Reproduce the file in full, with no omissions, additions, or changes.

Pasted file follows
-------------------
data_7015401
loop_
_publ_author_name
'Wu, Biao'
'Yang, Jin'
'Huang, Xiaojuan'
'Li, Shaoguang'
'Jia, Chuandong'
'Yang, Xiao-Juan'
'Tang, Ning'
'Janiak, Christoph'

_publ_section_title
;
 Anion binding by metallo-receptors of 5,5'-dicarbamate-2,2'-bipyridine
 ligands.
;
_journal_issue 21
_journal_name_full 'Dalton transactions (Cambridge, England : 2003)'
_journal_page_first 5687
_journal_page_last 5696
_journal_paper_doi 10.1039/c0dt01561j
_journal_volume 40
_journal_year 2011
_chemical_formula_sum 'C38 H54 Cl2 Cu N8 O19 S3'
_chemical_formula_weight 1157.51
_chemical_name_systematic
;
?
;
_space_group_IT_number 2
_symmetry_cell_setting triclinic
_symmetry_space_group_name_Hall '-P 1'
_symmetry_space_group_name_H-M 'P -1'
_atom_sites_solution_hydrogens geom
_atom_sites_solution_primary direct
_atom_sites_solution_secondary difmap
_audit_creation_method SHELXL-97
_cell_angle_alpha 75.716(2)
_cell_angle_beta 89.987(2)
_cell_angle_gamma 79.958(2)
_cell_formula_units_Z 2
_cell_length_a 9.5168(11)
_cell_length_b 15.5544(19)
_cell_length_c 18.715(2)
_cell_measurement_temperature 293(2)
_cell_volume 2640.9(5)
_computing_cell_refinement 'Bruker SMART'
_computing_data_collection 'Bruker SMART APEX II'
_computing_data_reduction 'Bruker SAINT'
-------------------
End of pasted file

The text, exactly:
data_7015401
loop_
_publ_author_name
'Wu, Biao'
'Yang, Jin'
'Huang, Xiaojuan'
'Li, Shaoguang'
'Jia, Chuandong'
'Yang, Xiao-Juan'
'Tang, Ning'
'Janiak, Christoph'

_publ_section_title
;
 Anion binding by metallo-receptors of 5,5'-dicarbamate-2,2'-bipyridine
 ligands.
;
_journal_issue 21
_journal_name_full 'Dalton transactions (Cambridge, England : 2003)'
_journal_page_first 5687
_journal_page_last 5696
_journal_paper_doi 10.1039/c0dt01561j
_journal_volume 40
_journal_year 2011
_chemical_formula_sum 'C38 H54 Cl2 Cu N8 O19 S3'
_chemical_formula_weight 1157.51
_chemical_name_systematic
;
?
;
_space_group_IT_number 2
_symmetry_cell_setting triclinic
_symmetry_space_group_name_Hall '-P 1'
_symmetry_space_group_name_H-M 'P -1'
_atom_sites_solution_hydrogens geom
_atom_sites_solution_primary direct
_atom_sites_solution_secondary difmap
_audit_creation_method SHELXL-97
_cell_angle_alpha 75.716(2)
_cell_angle_beta 89.987(2)
_cell_angle_gamma 79.958(2)
_cell_formula_units_Z 2
_cell_length_a 9.5168(11)
_cell_length_b 15.5544(19)
_cell_length_c 18.715(2)
_cell_measurement_temperature 293(2)
_cell_volume 2640.9(5)
_computing_cell_refinement 'Bruker SMART'
_computing_data_collection 'Bruker SMART APEX II'
_computing_data_reduction 'Bruker SAINT'